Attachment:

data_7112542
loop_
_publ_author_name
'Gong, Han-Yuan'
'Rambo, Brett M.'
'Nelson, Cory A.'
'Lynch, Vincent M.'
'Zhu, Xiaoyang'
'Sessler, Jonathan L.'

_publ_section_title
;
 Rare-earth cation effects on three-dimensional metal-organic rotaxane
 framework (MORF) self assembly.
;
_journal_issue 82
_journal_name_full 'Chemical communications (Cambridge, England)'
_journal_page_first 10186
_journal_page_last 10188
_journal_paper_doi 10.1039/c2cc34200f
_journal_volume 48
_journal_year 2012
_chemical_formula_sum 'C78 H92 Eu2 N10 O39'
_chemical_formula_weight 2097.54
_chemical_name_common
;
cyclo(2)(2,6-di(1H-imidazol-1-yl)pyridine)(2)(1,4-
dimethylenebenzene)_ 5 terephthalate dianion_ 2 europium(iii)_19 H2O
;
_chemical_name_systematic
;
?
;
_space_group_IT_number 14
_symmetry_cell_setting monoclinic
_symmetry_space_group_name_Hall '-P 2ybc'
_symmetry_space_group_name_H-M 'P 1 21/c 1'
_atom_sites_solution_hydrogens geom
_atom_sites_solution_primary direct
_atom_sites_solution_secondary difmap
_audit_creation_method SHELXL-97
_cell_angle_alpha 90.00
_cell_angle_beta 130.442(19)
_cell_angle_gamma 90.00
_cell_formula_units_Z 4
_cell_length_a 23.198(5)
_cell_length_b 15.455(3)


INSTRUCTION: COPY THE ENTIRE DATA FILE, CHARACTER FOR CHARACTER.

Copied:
data_7112542
loop_
_publ_author_name
'Gong, Han-Yuan'
'Rambo, Brett M.'
'Nelson, Cory A.'
'Lynch, Vincent M.'
'Zhu, Xiaoyang'
'Sessler, Jonathan L.'

_publ_section_title
;
 Rare-earth cation effects on three-dimensional metal-organic rotaxane
 framework (MORF) self assembly.
;
_journal_issue 82
_journal_name_full 'Chemical communications (Cambridge, England)'
_journal_page_first 10186
_journal_page_last 10188
_journal_paper_doi 10.1039/c2cc34200f
_journal_volume 48
_journal_year 2012
_chemical_formula_sum 'C78 H92 Eu2 N10 O39'
_chemical_formula_weight 2097.54
_chemical_name_common
;
cyclo(2)(2,6-di(1H-imidazol-1-yl)pyridine)(2)(1,4-
dimethylenebenzene)_ 5 terephthalate dianion_ 2 europium(iii)_19 H2O
;
_chemical_name_systematic
;
?
;
_space_group_IT_number 14
_symmetry_cell_setting monoclinic
_symmetry_space_group_name_Hall '-P 2ybc'
_symmetry_space_group_name_H-M 'P 1 21/c 1'
_atom_sites_solution_hydrogens geom
_atom_sites_solution_primary direct
_atom_sites_solution_secondary difmap
_audit_creation_method SHELXL-97
_cell_angle_alpha 90.00
_cell_angle_beta 130.442(19)
_cell_angle_gamma 90.00
_cell_formula_units_Z 4
_cell_length_a 23.198(5)
_cell_length_b 15.455(3)